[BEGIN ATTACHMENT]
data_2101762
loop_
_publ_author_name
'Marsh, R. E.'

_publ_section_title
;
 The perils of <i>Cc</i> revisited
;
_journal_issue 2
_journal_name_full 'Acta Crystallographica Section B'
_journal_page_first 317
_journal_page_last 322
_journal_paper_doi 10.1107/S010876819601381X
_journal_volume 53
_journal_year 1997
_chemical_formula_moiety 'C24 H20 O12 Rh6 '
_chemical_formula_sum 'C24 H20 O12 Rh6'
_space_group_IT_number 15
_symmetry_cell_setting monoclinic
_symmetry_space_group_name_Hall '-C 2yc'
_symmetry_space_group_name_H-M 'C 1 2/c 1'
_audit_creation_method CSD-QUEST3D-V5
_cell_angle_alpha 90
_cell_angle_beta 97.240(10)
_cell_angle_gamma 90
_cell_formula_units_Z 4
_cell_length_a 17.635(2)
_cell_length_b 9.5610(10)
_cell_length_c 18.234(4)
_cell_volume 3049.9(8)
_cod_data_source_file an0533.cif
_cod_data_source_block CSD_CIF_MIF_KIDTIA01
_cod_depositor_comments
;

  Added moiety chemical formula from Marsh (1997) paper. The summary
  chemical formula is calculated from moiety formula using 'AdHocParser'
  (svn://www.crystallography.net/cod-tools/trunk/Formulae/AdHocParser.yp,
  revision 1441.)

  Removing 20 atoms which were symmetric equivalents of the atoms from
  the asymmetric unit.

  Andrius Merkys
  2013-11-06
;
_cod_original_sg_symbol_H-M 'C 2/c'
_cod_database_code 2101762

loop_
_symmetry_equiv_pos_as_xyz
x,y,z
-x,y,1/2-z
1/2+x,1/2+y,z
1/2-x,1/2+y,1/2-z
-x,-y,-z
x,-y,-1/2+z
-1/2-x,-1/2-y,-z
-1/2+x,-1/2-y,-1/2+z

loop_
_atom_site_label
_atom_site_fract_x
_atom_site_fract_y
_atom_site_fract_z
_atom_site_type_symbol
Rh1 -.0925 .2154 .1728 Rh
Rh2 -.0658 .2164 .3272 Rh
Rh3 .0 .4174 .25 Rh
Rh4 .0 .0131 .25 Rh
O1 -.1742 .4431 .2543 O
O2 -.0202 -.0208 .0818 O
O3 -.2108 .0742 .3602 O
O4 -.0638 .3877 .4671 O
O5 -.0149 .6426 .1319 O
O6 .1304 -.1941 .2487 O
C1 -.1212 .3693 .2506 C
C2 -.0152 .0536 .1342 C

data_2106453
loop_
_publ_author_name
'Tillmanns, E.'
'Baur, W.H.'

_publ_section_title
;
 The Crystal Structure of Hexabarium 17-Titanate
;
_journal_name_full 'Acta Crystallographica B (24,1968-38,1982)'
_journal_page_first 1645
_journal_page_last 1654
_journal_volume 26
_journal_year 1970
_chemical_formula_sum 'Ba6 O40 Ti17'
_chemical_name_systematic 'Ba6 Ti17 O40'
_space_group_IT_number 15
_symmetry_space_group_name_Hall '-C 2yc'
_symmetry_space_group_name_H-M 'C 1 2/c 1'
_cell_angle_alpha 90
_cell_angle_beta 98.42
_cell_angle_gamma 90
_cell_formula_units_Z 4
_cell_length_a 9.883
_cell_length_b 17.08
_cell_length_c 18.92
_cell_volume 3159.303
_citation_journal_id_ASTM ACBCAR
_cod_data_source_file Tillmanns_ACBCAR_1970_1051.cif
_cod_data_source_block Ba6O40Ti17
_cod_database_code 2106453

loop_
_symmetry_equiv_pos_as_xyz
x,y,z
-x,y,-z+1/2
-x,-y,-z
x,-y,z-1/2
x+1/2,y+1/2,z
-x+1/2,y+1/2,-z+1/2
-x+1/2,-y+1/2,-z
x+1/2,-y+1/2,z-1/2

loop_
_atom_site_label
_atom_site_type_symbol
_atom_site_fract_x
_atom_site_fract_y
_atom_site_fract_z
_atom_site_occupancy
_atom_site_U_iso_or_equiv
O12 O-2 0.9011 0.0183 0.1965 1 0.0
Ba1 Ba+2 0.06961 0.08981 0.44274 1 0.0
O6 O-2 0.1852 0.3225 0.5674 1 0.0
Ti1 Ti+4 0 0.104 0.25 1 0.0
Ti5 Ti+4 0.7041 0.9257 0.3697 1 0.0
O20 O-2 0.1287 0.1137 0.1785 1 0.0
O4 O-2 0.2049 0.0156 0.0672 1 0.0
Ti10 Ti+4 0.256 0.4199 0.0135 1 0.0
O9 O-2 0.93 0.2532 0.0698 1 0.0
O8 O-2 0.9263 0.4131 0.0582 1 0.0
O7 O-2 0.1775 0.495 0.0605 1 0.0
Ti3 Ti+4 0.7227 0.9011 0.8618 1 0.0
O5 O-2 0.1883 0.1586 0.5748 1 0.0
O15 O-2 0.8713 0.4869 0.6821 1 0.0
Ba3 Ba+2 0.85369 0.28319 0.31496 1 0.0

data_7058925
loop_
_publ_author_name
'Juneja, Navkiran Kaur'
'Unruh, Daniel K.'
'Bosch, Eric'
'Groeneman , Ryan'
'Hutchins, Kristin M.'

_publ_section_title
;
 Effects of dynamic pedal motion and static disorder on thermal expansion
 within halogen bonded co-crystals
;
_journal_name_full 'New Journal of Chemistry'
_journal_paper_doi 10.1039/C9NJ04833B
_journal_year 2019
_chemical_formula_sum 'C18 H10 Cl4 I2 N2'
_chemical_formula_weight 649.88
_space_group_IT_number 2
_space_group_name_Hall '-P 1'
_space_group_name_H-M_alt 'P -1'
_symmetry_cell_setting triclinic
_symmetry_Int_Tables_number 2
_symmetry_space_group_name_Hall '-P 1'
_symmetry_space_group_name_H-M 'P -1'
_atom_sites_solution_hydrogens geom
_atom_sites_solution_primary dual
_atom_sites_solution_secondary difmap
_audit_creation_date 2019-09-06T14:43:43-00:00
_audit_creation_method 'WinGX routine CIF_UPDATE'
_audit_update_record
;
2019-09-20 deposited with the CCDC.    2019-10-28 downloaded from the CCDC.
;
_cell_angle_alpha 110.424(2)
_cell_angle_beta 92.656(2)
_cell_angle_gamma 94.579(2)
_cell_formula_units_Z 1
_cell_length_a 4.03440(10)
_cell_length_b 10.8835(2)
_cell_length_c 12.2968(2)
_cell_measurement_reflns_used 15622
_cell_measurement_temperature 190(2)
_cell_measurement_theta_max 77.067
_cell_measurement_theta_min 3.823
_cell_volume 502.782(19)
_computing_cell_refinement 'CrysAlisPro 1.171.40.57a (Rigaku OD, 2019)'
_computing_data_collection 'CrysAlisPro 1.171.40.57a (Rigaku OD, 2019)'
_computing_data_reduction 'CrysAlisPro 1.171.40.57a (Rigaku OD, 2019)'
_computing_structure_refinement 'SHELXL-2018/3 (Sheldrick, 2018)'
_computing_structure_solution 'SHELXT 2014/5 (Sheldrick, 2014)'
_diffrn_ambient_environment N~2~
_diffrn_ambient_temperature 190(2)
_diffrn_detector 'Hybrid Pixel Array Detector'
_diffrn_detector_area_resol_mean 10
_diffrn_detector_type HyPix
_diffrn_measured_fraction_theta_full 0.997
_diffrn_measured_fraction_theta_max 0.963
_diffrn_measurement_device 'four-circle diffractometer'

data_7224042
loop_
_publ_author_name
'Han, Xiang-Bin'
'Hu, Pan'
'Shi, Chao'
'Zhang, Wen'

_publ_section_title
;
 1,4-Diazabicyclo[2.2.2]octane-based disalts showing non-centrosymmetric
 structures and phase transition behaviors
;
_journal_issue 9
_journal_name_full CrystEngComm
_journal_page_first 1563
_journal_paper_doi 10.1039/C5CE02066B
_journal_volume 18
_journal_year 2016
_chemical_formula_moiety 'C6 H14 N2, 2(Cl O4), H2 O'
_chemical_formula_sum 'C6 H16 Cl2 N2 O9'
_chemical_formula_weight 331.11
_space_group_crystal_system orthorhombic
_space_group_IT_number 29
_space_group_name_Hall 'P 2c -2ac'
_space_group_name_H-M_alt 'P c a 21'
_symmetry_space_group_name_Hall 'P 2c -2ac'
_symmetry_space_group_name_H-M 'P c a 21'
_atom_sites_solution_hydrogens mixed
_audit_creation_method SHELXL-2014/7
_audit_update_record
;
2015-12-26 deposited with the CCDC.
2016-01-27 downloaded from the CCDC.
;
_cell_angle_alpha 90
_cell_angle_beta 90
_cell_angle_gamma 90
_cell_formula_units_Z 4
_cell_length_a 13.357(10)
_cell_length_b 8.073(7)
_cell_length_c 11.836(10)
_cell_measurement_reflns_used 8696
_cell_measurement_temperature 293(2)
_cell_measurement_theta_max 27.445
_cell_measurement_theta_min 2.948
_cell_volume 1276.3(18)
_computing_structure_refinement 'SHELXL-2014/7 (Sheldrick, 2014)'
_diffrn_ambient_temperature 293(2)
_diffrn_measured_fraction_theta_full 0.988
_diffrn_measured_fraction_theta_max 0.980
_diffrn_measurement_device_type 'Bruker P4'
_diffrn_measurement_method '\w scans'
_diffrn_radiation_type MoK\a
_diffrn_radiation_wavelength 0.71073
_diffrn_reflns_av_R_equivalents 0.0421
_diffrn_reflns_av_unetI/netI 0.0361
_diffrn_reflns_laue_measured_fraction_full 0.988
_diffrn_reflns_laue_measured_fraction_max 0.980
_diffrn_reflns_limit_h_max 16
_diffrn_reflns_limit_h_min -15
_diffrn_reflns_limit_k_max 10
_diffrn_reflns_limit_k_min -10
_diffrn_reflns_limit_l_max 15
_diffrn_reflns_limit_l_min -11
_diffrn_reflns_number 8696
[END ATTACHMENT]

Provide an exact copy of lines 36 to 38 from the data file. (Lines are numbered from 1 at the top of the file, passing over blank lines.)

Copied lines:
  chemical formula is calculated from moiety formula using 'AdHocParser'
  (svn://www.crystallography.net/cod-tools/trunk/Formulae/AdHocParser.yp,
  revision 1441.)